When asked by a member of the audience what engineers could do to create the ideal setup for future procedures, Malloy answered that his biggest wish is for a way to combine the best imaging device with the best treatment method. For example, at present MRI is best for imaging tumors, but cannot be used during RFA. Instead, surgeons must rely on a comparatively murky sonogram to guide their instruments.
The final morning seminar was delivered by David Fischell (left), CEO, Angel Medical Systems, department benefactor and son of Robert E. Fischell. Fischell's lecture, titled "Doing Well By Doing Good," began with his family's history of creating medical devices that have improved or preserved the health of thousands of people, including rechargeable pacemakers, flexible medical stents, epilepsy brain pacers, and pulse magnetic stimulators that stop migraines. He highlighted a more recent invention, the AngelMed Guardian, an implantable sensor created by Angel Medical Systems and discussed at last year's Fischell Festival by his father. The AngelMed Guardian analyzes a patient's electrocardiogram (ECG, EKG), a record of the heart's electrical activity, comparing it to previous weeks and months of stored data, searching for changes and abnormalities. The sensor informs both the patient and medical personnel via wireless connections (for example, a pager or call to a cell phone) if a heart attack is imminent. The sensor was implanted in its first patient in 2006, and by September 2007 had saved its first life, correctly predicting a heart attack in woman whose warning symptoms were mild and transient enough to have otherwise gone unnoticed. Thirty-seven patients in North and South America have received the implant to date, and it is attributed with saving four of them. The Fischells believe the device has the potential to save thousands of at-risk patients by either preventing heart attacks or getting them immediate medical attention, compared to the current average of four and a half hours.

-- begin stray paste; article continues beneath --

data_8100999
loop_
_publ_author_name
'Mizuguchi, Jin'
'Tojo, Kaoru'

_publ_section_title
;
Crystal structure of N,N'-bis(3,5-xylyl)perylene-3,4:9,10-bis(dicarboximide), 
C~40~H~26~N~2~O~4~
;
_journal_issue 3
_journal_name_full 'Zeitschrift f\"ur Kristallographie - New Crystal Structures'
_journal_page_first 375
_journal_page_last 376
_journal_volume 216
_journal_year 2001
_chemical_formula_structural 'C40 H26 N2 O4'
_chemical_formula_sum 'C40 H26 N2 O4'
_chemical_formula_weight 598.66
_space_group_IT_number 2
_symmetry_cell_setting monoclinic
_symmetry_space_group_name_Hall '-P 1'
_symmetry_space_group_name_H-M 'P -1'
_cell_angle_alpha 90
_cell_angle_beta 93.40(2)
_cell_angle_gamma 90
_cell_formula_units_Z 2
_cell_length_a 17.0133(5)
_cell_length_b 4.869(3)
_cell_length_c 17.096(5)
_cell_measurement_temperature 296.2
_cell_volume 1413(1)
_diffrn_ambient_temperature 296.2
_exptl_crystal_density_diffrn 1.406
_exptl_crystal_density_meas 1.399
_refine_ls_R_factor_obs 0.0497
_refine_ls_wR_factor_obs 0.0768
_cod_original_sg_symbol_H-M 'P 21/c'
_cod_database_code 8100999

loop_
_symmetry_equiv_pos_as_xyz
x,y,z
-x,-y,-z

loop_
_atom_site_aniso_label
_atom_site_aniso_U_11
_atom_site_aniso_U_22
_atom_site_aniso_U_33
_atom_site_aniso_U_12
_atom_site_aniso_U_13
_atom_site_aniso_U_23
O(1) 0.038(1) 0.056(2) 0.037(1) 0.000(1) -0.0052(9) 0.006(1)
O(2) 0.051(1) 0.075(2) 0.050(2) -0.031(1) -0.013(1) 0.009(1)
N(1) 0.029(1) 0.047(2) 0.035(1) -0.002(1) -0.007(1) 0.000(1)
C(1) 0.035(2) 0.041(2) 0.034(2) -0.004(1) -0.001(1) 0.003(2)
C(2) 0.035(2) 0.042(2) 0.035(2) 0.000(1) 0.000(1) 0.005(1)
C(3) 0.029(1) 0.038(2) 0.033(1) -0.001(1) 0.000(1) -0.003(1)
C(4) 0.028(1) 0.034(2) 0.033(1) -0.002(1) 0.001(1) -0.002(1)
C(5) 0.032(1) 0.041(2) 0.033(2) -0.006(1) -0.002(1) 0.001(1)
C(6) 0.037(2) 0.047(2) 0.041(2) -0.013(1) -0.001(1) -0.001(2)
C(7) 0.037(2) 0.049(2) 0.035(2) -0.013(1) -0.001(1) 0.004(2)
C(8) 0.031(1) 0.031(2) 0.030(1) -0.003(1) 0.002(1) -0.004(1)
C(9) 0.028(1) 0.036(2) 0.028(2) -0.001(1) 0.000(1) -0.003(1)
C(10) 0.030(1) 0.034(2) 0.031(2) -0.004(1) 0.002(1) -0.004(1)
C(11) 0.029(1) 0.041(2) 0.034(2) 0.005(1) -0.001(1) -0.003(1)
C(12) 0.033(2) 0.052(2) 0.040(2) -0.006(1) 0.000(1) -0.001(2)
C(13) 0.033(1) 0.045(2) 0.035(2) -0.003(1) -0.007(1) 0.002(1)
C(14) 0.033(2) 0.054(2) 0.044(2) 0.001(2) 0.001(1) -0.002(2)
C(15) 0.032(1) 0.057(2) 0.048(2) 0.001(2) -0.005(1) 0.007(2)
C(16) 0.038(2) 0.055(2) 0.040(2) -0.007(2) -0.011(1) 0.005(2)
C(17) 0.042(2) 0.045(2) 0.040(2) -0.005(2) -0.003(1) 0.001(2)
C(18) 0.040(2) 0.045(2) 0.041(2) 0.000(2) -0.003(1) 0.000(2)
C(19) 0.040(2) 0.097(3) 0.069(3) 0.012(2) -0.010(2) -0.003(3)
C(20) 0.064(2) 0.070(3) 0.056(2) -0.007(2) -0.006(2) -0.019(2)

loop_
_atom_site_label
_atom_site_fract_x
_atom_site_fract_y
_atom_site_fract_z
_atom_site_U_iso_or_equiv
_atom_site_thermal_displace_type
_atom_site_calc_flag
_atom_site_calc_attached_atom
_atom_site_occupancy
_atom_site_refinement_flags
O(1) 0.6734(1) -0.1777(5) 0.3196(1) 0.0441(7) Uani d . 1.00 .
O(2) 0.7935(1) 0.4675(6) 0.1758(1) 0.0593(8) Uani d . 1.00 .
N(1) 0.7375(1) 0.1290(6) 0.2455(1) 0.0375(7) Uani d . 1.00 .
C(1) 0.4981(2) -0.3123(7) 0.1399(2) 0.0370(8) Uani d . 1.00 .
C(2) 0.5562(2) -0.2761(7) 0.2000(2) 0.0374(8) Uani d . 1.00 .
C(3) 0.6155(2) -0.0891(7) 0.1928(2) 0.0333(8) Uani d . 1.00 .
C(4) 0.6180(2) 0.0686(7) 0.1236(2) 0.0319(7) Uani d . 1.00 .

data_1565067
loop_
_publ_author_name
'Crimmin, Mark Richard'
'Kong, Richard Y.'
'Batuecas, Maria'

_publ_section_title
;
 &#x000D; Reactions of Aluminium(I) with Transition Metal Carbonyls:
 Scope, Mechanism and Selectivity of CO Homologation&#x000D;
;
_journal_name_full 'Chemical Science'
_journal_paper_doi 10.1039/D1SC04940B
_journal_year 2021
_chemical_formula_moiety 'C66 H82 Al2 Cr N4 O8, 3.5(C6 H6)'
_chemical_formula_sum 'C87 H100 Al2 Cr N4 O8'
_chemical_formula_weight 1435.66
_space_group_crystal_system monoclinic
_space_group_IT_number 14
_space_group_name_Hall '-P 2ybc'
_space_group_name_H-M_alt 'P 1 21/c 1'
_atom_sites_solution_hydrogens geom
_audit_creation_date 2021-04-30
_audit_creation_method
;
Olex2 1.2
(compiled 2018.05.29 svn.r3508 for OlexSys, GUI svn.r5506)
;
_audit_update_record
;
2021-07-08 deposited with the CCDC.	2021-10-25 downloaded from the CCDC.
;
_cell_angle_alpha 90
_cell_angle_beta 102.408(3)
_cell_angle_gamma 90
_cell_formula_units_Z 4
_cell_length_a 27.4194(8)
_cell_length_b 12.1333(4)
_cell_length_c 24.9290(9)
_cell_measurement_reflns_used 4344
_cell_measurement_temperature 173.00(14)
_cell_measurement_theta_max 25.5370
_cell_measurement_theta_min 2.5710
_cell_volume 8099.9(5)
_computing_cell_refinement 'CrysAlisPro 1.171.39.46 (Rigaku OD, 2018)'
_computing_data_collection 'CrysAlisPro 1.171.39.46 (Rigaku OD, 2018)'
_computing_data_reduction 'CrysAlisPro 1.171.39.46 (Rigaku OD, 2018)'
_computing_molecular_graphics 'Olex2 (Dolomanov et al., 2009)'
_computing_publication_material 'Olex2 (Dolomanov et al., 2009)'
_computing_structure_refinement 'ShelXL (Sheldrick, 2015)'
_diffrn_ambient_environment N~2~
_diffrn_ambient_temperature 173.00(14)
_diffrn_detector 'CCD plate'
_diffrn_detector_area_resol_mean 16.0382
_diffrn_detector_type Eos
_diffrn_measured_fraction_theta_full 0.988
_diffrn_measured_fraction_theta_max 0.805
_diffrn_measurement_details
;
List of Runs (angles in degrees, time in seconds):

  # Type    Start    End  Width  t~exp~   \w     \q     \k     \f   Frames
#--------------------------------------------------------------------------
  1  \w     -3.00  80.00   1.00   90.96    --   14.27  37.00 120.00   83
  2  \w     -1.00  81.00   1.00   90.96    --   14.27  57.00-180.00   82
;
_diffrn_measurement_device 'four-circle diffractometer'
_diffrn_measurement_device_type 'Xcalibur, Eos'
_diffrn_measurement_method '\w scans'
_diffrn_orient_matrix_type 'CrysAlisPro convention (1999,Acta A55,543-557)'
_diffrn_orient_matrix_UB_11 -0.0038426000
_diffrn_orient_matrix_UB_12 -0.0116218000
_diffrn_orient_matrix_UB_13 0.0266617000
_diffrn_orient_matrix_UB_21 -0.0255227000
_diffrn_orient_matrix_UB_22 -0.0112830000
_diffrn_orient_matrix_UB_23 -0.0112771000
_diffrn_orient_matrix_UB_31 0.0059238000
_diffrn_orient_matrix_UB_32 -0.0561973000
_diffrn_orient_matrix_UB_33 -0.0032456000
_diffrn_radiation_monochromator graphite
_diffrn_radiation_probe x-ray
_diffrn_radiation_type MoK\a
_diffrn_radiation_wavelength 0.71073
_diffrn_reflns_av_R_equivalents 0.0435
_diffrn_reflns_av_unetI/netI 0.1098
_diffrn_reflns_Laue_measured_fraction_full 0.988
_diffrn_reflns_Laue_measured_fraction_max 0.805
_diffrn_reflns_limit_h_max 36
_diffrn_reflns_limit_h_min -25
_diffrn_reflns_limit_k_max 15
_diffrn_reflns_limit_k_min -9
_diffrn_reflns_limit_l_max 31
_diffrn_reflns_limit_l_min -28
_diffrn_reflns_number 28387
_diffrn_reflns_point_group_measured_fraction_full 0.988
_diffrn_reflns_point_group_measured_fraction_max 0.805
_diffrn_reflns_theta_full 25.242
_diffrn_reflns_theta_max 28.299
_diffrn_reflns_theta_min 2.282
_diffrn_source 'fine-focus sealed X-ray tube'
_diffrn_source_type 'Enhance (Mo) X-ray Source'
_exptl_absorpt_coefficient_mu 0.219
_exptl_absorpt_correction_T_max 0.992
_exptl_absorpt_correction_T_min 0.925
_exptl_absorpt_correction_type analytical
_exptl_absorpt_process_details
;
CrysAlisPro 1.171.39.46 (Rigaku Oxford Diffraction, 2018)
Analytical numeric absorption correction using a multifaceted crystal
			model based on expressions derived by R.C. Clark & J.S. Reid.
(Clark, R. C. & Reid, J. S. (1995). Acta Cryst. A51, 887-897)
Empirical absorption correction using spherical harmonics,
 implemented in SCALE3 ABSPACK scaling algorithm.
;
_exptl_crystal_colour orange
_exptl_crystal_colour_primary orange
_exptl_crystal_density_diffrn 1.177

Fischell also spoke on his family's philosophy of designing a successful medical device: it must be good for patient, make more money for physicians, serve a large or growing population, be cost-effective, and involve collaboration between doctors and engineers.
"When a surgeon throws a tool against the wall in disgust," he said, "that's an opportunity!"
At the conclusion of the morning's lectures, Fischell Department of Bioengineering Professor and Chair William Bentley joined Dr. Fischell to announce the winner of the 2008 Fischell Fellowship in Biomedical Engineering. Graduate Program in Bioengineering student Marc Dandin (left, with Dr. Fischell), who is co-advised by Department of Mechanical Engineering Associate Professor Elisabeth Smela and Department of Electrical and Computer Engineering Assistant Professor Pamela Abshire, was selected for his research on a fast, highly-sensitive biosensor that can detect food borne pathogens.